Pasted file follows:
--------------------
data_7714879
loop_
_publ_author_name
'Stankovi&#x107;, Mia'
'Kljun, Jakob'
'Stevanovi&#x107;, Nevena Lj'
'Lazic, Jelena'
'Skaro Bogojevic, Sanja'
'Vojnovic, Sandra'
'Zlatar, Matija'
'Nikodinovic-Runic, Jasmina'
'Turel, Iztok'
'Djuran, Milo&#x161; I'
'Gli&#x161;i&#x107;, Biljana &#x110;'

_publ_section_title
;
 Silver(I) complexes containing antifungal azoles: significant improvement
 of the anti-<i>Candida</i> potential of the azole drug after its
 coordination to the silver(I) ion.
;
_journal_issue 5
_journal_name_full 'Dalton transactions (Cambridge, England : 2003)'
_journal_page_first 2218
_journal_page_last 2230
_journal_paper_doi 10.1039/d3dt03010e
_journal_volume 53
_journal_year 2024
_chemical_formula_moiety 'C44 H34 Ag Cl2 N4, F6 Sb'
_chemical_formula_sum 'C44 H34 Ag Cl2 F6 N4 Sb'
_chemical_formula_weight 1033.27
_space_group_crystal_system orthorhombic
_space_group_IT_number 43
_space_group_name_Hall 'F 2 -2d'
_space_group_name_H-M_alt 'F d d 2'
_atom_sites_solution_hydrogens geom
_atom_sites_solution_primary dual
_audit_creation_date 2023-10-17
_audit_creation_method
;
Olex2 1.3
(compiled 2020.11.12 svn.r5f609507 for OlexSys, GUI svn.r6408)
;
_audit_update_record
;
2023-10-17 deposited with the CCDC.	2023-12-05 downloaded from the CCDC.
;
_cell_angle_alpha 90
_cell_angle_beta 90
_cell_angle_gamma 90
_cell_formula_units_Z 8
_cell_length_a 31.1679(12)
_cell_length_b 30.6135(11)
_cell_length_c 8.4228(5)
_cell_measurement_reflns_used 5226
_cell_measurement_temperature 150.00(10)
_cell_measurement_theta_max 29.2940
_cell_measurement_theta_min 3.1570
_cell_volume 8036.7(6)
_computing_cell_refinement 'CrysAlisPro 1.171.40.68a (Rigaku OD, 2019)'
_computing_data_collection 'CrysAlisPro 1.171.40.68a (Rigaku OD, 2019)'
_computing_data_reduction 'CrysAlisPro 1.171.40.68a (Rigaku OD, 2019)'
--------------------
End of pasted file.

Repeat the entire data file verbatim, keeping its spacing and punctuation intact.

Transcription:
data_7714879
loop_
_publ_author_name
'Stankovi&#x107;, Mia'
'Kljun, Jakob'
'Stevanovi&#x107;, Nevena Lj'
'Lazic, Jelena'
'Skaro Bogojevic, Sanja'
'Vojnovic, Sandra'
'Zlatar, Matija'
'Nikodinovic-Runic, Jasmina'
'Turel, Iztok'
'Djuran, Milo&#x161; I'
'Gli&#x161;i&#x107;, Biljana &#x110;'

_publ_section_title
;
 Silver(I) complexes containing antifungal azoles: significant improvement
 of the anti-<i>Candida</i> potential of the azole drug after its
 coordination to the silver(I) ion.
;
_journal_issue 5
_journal_name_full 'Dalton transactions (Cambridge, England : 2003)'
_journal_page_first 2218
_journal_page_last 2230
_journal_paper_doi 10.1039/d3dt03010e
_journal_volume 53
_journal_year 2024
_chemical_formula_moiety 'C44 H34 Ag Cl2 N4, F6 Sb'
_chemical_formula_sum 'C44 H34 Ag Cl2 F6 N4 Sb'
_chemical_formula_weight 1033.27
_space_group_crystal_system orthorhombic
_space_group_IT_number 43
_space_group_name_Hall 'F 2 -2d'
_space_group_name_H-M_alt 'F d d 2'
_atom_sites_solution_hydrogens geom
_atom_sites_solution_primary dual
_audit_creation_date 2023-10-17
_audit_creation_method
;
Olex2 1.3
(compiled 2020.11.12 svn.r5f609507 for OlexSys, GUI svn.r6408)
;
_audit_update_record
;
2023-10-17 deposited with the CCDC.	2023-12-05 downloaded from the CCDC.
;
_cell_angle_alpha 90
_cell_angle_beta 90
_cell_angle_gamma 90
_cell_formula_units_Z 8
_cell_length_a 31.1679(12)
_cell_length_b 30.6135(11)
_cell_length_c 8.4228(5)
_cell_measurement_reflns_used 5226
_cell_measurement_temperature 150.00(10)
_cell_measurement_theta_max 29.2940
_cell_measurement_theta_min 3.1570
_cell_volume 8036.7(6)
_computing_cell_refinement 'CrysAlisPro 1.171.40.68a (Rigaku OD, 2019)'
_computing_data_collection 'CrysAlisPro 1.171.40.68a (Rigaku OD, 2019)'
_computing_data_reduction 'CrysAlisPro 1.171.40.68a (Rigaku OD, 2019)'